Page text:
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has laid her eggs, so that she can cover them, what care does she take in turning them regularly, that every part may partake of the yital heat! When she leaves them to provide necessary sustenance, how punctually does she return before they have time to cool, and become incapable of producing an animal! When the birth approaches, with how much nicety and attention does she help the chick-to break the prison: she covers it from the injuries of the weather; provides it with proper nourishment, and teaches it to help itself!' In all these particulars, her instinct guides her with the caution and exact ness of human reason in its nicest and most delicate operations. Yet with all these appearance of sagacity, the hen, in other respects, discovers no glimmerings of thought, nor any shadow of ingenuity. She will please herself with a stone, or a piece of chalk, instead of an egg, and will incubate it in the same manner. She knows not the number she has laid, and allows them to be increased or diminished at pleasure. She cannot distinguish her own eggs from those of another; and she will rear a brood of ducks as carefully as of chickens. When she beholds this supposititious offspring launch into the pool, she stands at the edge of the water trembling between two contrary impulses of instinct, but obeys the more powerful call of nature, that of self-preservation. When the young are produced, the next object of parental care is their protection and support; and the spirit and industry they display at this period demonstrate how amply Nature has qualified them for both. The most timid and inactive become spirited and courageous in defence of their progeny. The rapacious kinds acquire more than usual ferocity. They carry their prey, yet throbbing with life, to the nest, and early accustom their young to habits of cruelty and slaughter. Those of milder natures, equally occupied by the necessary
concern of supporting their families, discontinue their singing at this season; every inferior amusement, on the commencement of this great æra of their happiness, is laid aside, when, proud of becoming parents, and rearing a progeny of their own, they seem transported with pleasure.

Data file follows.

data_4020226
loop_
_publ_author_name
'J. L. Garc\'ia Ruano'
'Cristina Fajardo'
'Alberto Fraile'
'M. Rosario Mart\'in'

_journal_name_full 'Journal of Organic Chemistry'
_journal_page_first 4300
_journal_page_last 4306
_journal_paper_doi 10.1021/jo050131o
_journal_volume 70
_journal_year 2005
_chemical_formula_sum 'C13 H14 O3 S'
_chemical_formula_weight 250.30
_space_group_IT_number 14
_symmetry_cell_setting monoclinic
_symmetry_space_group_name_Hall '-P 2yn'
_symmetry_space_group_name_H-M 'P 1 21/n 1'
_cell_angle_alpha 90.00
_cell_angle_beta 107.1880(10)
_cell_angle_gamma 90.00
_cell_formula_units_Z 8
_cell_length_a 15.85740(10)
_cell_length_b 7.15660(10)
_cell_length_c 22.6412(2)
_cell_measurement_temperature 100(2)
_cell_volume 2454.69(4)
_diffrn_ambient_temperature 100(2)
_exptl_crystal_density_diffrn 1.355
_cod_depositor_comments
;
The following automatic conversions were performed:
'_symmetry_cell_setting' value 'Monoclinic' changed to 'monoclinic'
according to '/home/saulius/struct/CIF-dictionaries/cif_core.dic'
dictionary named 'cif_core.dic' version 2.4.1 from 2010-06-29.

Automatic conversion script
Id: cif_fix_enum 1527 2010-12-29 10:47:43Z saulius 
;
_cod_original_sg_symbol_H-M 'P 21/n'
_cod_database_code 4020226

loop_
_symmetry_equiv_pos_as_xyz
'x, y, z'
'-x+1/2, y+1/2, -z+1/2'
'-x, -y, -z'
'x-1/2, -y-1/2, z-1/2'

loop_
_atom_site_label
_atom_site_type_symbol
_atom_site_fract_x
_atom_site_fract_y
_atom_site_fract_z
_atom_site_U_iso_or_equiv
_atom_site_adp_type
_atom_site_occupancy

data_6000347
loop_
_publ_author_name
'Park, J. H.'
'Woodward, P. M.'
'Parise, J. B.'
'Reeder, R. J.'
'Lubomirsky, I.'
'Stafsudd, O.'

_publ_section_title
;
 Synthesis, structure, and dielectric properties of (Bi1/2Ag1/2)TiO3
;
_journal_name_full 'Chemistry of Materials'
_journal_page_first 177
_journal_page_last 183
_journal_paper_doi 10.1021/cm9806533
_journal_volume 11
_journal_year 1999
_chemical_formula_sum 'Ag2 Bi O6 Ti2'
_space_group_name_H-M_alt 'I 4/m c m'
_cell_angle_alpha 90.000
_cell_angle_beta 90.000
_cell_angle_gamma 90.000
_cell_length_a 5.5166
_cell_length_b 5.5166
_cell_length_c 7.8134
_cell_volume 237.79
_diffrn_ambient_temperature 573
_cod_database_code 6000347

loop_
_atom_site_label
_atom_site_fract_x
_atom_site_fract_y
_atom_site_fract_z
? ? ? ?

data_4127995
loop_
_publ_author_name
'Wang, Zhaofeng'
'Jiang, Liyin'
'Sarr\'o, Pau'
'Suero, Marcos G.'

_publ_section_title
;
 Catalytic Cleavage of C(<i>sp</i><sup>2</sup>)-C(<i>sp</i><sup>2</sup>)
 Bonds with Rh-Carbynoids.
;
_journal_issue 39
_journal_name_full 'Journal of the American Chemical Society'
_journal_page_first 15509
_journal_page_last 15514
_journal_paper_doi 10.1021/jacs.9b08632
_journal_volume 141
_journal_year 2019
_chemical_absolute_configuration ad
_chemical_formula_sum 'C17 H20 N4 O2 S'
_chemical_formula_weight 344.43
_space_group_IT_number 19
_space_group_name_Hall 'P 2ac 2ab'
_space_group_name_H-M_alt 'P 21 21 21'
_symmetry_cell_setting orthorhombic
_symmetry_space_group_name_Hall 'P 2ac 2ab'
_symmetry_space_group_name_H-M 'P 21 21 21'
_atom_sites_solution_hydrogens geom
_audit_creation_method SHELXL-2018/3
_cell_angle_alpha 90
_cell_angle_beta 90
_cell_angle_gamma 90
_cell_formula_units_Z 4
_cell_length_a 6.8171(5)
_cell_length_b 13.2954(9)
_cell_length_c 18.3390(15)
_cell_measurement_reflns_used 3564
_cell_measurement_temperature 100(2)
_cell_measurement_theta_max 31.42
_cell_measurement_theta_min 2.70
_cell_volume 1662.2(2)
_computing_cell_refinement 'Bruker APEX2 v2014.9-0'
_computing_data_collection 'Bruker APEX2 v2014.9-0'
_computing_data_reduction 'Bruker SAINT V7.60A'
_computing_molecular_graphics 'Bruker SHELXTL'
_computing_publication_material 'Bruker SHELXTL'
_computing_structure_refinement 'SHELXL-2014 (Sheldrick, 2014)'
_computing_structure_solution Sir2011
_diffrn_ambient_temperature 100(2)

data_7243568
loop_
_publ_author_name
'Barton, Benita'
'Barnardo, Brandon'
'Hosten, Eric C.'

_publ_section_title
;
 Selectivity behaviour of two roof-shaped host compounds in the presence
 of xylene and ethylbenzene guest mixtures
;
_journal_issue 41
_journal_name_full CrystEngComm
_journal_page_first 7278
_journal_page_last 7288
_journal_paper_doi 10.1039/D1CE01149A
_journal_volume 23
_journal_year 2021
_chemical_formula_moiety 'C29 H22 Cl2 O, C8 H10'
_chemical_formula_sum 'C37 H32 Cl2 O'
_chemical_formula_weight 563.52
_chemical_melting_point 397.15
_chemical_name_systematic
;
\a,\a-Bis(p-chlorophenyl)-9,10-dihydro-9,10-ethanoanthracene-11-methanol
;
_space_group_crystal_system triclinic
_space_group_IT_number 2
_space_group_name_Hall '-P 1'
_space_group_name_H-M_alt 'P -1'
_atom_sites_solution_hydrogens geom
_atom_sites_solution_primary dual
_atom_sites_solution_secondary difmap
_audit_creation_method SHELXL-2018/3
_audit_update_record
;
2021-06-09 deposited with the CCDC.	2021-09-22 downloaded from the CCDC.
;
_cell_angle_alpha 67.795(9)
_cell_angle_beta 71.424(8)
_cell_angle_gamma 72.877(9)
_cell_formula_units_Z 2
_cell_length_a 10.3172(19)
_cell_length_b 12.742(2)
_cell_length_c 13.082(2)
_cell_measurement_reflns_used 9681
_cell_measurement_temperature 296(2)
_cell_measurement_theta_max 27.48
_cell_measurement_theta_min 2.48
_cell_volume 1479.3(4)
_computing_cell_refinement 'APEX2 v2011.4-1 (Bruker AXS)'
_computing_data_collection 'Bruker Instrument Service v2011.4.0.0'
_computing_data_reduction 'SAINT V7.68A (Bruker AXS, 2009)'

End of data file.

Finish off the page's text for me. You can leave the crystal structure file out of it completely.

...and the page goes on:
Of those birds that build on the ground, the greater part of the young are able to run as soon as they are excluded from the shell; all that is necessary for them, is showing their food, and teaching the manner of collecting it. Those, however, who are hatched upon trees, remain in the nest so long as they continue in an unfledged state. During this period, both parents are commonly employed in providing a regular supply; with which they are all fed in their turns, one after another, that none may take away the nourishment from the rest. It is not till after their plumage is fully grown, and they are capable of avoiding danger by flight, that the young are led from the nest, and taught to provide for themselves. At first they make only short excursions, while the weather is fine, around the nest, or to those places in its vicinity where food abounds. After they have been for some days taught to discover their food, and carry it away, and have become at length completely qualified to provide for themselves, the old ones lead them no longer back to the nest; but, conducting them to some field where their food is plentiful, forsake them for the last time; and their former intimate connection being no longer necessary, is for ever broken off.
What is this Mighty Breathi, ye sages say,
Language of Birds.
'Tis love creates their melody, and all
When we observe birds in their wild and free state, we perceive that the voice is not only modified by their affections, but that it is renewed, strengthened, changed, or extinguished, according to these, and the temperature of the season. As the voice, of all their faculties, is most easy, and leașt troublesome in its exercise, they ply it with a frequency that seems to border on excess; nor is it the females, as we might believe, that are most remarkable for the abuse of this organ, since among birds they are more grave and silent than the males. Like the cattle, they utter cries of fear or of sorrow; they express solicitude and concern for their young ; but to the far greater number, nature seems to have denied the gift of song. The singing of the feathered race seems to be the expression of their happiness, and of their soft and agreeable emotions; by these circumstances it is produced; with these it varies; and when they cease, it is extinguished. The nightingale, on its first arrival in spring, begins to sing: but his song at first is short, hesitating, and infrequent; he ventures not a full, loud, and well supported note, till he sees his female charged with the fruits of his love. During the whole period of nestling, laying, and incubation, he grows more and more assiduous in his caresses, and endeavours to